When building your horse arena, you will need to start with the sub-base. The sub-base is your native soil. The characteristics of your soil determine how to set up your base, or if your soil is suitable, a base as is. Why is this important? Not all soils are created equal, and neither should your arena.
If you have:
Clay Soil is very sticky and rolls when wet. It can hold more total water than most other soil types and, although only about half of this is available to dry out. It swells when wet and shrinks when dry, so movement can take place in these soils depending on weather conditions. Clay is very late to warm up.
Sandy Soil is light, warm, dry and light. These soils have quick water drainage and are easy to work with. They are quicker to warm up in spring than clay soils but tend to dry out in summer and are easily washed away by rain.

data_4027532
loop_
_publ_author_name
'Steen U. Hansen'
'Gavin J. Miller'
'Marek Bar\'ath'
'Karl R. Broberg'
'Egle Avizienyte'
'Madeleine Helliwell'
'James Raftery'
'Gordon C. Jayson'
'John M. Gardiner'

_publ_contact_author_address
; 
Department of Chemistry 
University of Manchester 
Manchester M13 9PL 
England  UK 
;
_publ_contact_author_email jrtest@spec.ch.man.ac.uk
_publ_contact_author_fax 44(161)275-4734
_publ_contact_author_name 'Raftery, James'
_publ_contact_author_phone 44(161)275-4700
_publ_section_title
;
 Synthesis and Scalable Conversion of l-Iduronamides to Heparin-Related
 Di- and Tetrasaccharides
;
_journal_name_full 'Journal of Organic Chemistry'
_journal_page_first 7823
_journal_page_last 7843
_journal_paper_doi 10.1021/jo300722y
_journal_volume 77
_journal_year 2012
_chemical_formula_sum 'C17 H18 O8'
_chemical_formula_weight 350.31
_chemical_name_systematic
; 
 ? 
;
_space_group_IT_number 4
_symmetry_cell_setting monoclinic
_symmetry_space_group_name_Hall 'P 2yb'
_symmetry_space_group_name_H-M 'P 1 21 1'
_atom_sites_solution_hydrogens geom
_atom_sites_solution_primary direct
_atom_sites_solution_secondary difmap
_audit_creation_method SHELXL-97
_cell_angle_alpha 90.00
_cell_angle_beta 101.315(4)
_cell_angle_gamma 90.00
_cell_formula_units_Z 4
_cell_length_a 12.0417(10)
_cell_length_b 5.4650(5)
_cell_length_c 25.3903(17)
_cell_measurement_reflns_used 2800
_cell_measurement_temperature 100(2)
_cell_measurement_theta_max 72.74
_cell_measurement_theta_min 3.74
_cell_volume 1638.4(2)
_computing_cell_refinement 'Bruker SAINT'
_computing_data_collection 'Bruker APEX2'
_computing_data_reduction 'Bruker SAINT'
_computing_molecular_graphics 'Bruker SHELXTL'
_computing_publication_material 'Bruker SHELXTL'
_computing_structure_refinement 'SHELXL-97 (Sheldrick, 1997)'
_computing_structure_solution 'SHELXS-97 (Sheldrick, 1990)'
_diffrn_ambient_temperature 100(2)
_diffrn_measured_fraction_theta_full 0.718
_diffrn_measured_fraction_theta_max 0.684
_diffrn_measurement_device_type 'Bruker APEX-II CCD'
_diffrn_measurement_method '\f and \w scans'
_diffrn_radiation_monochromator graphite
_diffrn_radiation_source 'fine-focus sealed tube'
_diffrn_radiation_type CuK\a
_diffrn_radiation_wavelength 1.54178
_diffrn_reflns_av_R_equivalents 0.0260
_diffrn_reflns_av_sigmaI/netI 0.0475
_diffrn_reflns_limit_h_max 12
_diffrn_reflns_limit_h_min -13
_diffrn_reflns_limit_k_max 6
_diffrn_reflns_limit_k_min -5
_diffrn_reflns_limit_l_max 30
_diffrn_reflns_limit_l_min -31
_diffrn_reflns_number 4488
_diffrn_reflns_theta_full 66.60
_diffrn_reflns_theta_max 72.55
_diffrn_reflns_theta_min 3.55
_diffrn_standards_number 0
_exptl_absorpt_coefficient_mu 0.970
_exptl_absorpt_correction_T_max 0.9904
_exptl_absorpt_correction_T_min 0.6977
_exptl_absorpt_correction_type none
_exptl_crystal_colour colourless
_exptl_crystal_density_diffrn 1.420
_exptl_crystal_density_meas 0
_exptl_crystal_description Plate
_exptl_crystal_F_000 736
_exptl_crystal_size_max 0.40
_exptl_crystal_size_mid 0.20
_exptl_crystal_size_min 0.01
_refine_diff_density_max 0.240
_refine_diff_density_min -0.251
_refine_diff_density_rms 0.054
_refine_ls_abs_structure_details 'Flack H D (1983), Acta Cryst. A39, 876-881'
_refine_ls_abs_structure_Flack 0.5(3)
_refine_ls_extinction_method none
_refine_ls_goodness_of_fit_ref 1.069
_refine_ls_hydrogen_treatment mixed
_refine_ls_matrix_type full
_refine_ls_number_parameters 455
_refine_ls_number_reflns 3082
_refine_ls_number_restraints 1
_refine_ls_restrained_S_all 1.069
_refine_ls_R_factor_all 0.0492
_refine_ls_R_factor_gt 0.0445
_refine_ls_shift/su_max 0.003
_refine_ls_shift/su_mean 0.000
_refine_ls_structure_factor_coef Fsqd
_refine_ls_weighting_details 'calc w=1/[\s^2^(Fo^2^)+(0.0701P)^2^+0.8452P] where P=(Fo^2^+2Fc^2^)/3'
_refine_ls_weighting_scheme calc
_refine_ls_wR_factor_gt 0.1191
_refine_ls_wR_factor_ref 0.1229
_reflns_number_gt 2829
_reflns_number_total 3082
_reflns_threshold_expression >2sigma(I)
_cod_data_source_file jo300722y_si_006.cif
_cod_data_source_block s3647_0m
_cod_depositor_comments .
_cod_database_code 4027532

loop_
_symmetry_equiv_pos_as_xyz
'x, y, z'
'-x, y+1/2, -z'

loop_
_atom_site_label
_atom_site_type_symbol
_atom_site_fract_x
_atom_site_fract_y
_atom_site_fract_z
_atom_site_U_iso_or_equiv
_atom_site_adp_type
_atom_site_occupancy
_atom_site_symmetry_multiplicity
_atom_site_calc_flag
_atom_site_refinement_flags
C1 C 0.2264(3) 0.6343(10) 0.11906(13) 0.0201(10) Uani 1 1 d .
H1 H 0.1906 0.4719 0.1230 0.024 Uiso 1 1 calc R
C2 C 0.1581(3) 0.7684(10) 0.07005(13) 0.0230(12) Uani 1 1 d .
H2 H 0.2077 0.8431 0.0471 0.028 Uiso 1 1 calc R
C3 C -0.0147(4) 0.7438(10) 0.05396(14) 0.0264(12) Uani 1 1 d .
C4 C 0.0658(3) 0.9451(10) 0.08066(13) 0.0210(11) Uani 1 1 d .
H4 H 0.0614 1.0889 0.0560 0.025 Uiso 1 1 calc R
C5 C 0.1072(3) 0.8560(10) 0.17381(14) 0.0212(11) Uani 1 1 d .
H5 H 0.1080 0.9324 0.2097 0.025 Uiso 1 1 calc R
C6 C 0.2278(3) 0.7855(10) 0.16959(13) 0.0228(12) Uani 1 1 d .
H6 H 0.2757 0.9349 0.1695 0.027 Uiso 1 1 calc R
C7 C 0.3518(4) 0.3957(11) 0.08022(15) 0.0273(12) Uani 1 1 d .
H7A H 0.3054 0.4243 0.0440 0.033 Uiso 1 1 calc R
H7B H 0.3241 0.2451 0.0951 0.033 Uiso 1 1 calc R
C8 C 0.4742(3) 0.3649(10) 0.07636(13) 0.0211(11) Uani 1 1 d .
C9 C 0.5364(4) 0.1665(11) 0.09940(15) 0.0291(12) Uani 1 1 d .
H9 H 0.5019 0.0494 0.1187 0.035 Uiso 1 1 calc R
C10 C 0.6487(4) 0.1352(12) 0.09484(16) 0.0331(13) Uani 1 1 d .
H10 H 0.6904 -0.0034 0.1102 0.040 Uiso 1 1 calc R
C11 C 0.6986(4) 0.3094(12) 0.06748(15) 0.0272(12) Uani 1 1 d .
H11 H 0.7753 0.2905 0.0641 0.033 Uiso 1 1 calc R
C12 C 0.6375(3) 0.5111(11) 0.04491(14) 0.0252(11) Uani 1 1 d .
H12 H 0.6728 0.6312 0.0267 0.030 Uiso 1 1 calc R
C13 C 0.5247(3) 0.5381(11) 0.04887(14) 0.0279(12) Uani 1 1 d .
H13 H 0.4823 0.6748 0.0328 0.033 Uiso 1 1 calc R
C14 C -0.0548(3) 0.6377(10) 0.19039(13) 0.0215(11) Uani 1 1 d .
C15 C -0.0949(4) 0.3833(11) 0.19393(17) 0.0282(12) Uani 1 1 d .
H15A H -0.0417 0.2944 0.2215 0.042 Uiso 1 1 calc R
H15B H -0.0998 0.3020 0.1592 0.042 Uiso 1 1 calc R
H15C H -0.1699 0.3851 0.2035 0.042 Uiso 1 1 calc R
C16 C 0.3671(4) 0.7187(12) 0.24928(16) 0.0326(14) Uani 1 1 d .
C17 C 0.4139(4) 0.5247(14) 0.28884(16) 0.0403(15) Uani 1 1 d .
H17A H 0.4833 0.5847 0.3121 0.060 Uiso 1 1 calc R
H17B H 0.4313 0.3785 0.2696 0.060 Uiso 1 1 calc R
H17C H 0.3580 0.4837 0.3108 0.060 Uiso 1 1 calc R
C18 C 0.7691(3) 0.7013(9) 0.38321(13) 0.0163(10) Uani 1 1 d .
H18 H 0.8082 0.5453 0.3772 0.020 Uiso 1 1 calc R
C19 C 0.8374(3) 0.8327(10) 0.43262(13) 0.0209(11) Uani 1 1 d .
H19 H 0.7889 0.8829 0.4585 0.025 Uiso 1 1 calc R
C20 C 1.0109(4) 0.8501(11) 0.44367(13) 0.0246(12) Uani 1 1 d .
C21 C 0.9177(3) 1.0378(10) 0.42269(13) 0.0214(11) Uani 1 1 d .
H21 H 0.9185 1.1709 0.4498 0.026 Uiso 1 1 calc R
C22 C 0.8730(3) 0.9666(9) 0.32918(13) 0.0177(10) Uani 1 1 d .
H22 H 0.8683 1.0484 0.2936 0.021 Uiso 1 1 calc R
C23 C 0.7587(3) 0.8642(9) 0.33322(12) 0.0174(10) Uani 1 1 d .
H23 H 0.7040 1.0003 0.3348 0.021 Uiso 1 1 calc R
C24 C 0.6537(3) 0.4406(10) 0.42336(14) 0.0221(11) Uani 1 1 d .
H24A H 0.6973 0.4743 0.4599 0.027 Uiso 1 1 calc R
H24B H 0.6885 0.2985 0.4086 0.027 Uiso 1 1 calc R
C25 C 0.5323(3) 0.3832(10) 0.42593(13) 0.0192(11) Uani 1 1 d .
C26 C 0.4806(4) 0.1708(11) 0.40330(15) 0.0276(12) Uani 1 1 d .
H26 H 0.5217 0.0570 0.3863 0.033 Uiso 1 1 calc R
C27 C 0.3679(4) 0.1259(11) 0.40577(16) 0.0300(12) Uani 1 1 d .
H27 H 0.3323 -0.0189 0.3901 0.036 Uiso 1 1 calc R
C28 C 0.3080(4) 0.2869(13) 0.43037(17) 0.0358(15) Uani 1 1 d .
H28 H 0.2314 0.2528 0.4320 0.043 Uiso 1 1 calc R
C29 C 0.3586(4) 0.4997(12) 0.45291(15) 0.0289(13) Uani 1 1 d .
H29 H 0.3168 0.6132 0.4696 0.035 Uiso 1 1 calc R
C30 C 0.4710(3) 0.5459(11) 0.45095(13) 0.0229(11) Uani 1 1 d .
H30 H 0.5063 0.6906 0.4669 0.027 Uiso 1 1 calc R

Silt Soil is a light and moisture retentive soil type that drain and hold moisture well. As the particles are fine, they can be easily compacted and are prone to washing away with rain.
Granite Soil can resemble sand. It is like gravel, but finer and more stable. Often called Decomposed Granite, this soil, once compacted well, will be fairly hard, very permeable and handles water extremely well.
Bottom line: You will never have a good arena without an adequate base. Hire a soil consultant and get it done right the first time. Soil consultants are engineers who understand all the ins and outs of working with soil. They are the ones called in to advise facilities such as baseball fields, golf courses and parking lots. Look for a soil consultant under listings for engineering consultants. Your soil consultant will help determine your base requirements and if the soil will form a stable base.